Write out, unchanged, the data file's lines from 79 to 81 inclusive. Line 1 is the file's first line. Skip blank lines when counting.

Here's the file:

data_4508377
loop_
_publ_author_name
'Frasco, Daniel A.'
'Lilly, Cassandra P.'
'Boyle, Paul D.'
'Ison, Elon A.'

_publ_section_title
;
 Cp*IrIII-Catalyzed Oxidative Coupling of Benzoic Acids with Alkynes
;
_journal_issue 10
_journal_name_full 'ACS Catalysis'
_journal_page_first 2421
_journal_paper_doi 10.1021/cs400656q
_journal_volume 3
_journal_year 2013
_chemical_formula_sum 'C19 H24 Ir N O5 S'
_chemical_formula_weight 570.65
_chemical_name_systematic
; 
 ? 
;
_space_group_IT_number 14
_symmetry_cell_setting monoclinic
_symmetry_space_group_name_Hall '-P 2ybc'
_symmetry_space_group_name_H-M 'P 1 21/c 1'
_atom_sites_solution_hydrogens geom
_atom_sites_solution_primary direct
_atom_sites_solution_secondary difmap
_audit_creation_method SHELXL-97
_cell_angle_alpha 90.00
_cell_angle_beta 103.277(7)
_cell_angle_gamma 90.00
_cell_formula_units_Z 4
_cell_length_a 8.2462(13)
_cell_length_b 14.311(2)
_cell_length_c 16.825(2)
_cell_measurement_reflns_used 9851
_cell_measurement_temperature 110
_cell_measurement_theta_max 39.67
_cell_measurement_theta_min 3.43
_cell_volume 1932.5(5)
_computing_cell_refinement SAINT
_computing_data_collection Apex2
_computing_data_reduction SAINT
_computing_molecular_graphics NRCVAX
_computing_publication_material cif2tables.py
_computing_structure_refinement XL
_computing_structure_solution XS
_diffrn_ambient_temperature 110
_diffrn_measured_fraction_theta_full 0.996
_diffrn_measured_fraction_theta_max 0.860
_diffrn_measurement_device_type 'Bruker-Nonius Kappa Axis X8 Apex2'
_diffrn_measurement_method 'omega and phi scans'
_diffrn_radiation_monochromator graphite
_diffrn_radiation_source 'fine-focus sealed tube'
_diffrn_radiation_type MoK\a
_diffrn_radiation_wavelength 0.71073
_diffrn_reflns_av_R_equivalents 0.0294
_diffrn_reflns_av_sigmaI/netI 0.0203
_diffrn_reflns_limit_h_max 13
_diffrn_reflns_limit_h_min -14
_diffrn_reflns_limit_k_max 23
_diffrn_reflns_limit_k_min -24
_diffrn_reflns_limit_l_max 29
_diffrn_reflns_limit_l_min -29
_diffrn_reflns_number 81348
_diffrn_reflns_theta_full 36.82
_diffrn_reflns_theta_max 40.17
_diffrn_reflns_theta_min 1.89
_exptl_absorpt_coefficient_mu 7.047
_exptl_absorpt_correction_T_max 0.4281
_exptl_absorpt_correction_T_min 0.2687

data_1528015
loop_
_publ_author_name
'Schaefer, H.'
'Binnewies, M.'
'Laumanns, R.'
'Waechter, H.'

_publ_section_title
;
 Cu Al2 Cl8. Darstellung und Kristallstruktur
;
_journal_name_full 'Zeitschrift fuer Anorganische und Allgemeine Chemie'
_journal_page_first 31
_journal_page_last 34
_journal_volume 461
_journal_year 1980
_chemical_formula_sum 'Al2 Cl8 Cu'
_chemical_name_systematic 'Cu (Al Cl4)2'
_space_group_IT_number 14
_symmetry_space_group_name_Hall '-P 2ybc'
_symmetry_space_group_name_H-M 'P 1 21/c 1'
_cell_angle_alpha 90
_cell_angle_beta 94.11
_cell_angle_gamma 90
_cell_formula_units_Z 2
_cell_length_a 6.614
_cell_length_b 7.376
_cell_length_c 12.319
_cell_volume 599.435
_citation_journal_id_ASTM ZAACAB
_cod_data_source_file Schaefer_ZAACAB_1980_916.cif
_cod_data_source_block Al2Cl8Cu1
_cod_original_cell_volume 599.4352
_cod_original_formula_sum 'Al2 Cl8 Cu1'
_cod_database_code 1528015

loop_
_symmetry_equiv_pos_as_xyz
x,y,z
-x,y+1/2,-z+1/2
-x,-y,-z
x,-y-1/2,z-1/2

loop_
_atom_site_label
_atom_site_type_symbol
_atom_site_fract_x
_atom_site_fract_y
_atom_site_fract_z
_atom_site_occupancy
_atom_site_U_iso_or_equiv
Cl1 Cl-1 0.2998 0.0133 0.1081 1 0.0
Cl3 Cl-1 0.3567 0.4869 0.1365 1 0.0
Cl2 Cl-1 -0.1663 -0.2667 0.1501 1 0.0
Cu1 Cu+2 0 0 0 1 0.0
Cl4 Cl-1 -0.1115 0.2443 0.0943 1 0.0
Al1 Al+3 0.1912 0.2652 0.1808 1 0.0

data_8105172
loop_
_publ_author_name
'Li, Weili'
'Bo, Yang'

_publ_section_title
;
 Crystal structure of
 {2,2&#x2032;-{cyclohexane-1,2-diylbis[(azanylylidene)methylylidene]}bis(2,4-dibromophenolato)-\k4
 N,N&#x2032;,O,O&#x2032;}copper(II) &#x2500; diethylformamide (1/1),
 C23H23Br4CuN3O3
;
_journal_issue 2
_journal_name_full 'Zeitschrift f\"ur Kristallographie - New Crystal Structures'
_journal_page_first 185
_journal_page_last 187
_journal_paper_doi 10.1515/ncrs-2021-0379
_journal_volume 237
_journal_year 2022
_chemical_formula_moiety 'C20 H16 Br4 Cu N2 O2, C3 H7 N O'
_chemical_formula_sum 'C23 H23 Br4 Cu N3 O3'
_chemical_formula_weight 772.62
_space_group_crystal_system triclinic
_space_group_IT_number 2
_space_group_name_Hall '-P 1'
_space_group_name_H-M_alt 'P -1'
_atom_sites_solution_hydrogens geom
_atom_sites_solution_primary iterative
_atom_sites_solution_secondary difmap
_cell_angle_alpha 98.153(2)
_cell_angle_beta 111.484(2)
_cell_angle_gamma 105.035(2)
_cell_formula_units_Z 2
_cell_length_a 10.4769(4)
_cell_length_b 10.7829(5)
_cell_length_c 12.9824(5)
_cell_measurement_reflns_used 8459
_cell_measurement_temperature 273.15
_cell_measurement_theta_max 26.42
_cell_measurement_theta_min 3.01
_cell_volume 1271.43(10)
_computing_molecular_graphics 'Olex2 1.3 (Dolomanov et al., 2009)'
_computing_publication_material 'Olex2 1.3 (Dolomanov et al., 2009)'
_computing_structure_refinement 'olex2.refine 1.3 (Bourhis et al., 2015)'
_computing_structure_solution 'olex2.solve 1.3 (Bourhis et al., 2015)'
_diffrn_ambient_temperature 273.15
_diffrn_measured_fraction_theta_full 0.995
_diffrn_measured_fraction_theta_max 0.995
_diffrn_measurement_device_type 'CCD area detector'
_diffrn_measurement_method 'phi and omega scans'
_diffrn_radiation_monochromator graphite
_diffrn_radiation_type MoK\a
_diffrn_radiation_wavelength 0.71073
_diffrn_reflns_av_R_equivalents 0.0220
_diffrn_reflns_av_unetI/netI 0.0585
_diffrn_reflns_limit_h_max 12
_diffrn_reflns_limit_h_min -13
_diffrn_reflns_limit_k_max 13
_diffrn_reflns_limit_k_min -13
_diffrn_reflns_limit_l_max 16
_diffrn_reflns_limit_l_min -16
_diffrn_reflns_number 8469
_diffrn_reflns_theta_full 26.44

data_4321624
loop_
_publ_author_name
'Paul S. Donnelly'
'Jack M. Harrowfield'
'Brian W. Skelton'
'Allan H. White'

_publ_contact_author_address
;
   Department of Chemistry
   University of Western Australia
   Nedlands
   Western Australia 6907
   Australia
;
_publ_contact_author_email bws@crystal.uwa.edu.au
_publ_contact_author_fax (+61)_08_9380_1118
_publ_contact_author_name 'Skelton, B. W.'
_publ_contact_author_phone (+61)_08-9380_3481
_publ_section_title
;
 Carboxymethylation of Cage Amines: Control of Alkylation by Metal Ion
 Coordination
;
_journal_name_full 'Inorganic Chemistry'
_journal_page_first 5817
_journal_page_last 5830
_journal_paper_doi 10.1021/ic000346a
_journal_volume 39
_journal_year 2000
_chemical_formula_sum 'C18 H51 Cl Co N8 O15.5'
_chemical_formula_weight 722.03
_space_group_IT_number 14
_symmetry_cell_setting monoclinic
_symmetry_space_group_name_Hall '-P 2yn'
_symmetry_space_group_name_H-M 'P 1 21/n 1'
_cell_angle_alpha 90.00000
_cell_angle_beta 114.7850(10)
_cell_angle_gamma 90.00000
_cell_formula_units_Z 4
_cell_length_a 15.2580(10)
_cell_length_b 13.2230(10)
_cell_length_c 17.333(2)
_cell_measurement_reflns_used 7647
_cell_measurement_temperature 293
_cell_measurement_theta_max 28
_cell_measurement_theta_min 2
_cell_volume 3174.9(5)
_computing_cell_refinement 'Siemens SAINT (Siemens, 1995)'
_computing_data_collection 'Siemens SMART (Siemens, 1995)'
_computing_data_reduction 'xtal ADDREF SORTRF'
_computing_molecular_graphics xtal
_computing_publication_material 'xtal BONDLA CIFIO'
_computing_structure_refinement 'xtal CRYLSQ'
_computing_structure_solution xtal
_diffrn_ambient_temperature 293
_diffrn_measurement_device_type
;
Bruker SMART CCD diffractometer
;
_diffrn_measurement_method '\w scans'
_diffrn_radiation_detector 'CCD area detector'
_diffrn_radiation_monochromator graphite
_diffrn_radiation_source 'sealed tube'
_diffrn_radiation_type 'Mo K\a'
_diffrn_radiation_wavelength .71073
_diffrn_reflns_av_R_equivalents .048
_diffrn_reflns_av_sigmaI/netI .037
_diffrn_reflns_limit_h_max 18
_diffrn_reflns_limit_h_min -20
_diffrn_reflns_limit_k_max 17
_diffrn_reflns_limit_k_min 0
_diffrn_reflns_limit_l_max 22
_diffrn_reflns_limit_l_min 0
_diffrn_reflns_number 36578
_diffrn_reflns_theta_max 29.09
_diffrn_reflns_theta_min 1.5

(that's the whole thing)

'Binnewies, M.'
'Laumanns, R.'
'Waechter, H.'